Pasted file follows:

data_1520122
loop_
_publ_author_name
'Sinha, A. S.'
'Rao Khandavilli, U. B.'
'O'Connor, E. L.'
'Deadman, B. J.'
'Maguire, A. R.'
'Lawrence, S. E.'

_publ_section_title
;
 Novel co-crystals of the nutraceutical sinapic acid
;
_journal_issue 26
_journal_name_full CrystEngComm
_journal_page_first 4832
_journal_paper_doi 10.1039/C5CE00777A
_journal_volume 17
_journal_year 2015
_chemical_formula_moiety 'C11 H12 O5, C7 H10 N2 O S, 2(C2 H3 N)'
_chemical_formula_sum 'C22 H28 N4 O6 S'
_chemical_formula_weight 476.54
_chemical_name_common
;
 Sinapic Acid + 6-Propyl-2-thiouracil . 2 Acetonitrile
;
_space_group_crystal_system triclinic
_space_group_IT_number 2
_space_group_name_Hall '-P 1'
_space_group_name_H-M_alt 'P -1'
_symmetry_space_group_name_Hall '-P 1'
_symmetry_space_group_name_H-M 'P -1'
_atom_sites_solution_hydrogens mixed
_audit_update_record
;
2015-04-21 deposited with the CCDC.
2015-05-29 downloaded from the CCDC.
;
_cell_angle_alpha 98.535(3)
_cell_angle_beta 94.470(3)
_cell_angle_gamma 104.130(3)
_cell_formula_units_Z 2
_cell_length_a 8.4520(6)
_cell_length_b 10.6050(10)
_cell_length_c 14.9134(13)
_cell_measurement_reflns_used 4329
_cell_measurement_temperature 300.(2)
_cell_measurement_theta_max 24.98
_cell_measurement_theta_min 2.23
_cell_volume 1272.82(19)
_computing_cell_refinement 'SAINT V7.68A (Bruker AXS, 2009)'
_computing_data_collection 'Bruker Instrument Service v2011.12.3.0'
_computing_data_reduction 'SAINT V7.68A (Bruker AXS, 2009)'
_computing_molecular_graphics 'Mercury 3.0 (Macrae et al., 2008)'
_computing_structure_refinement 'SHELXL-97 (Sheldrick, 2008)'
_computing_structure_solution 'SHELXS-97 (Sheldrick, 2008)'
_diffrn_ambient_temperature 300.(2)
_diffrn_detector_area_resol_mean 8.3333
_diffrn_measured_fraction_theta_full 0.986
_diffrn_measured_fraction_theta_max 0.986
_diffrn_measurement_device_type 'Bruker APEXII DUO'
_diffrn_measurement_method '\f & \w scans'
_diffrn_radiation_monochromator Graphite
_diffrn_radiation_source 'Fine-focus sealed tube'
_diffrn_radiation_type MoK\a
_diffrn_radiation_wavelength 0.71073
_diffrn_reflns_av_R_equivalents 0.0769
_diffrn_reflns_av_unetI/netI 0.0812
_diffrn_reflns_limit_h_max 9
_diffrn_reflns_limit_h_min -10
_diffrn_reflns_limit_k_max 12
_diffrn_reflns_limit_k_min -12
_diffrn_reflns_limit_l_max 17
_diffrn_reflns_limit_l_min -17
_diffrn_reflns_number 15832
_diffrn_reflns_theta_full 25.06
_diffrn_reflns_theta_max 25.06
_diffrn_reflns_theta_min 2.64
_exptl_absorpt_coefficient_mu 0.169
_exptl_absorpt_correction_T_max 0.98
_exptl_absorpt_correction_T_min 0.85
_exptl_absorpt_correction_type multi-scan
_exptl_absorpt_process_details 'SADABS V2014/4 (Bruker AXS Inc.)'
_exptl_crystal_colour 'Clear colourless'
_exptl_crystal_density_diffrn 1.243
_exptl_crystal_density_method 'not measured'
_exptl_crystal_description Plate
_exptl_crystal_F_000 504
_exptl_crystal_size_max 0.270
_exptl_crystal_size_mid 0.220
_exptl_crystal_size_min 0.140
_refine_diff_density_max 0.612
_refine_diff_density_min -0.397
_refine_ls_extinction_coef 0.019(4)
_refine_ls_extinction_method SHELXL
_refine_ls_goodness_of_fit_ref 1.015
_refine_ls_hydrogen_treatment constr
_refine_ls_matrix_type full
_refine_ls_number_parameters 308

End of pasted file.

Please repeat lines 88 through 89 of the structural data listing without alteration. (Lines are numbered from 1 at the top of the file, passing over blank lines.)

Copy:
_exptl_crystal_F_000 504
_exptl_crystal_size_max 0.270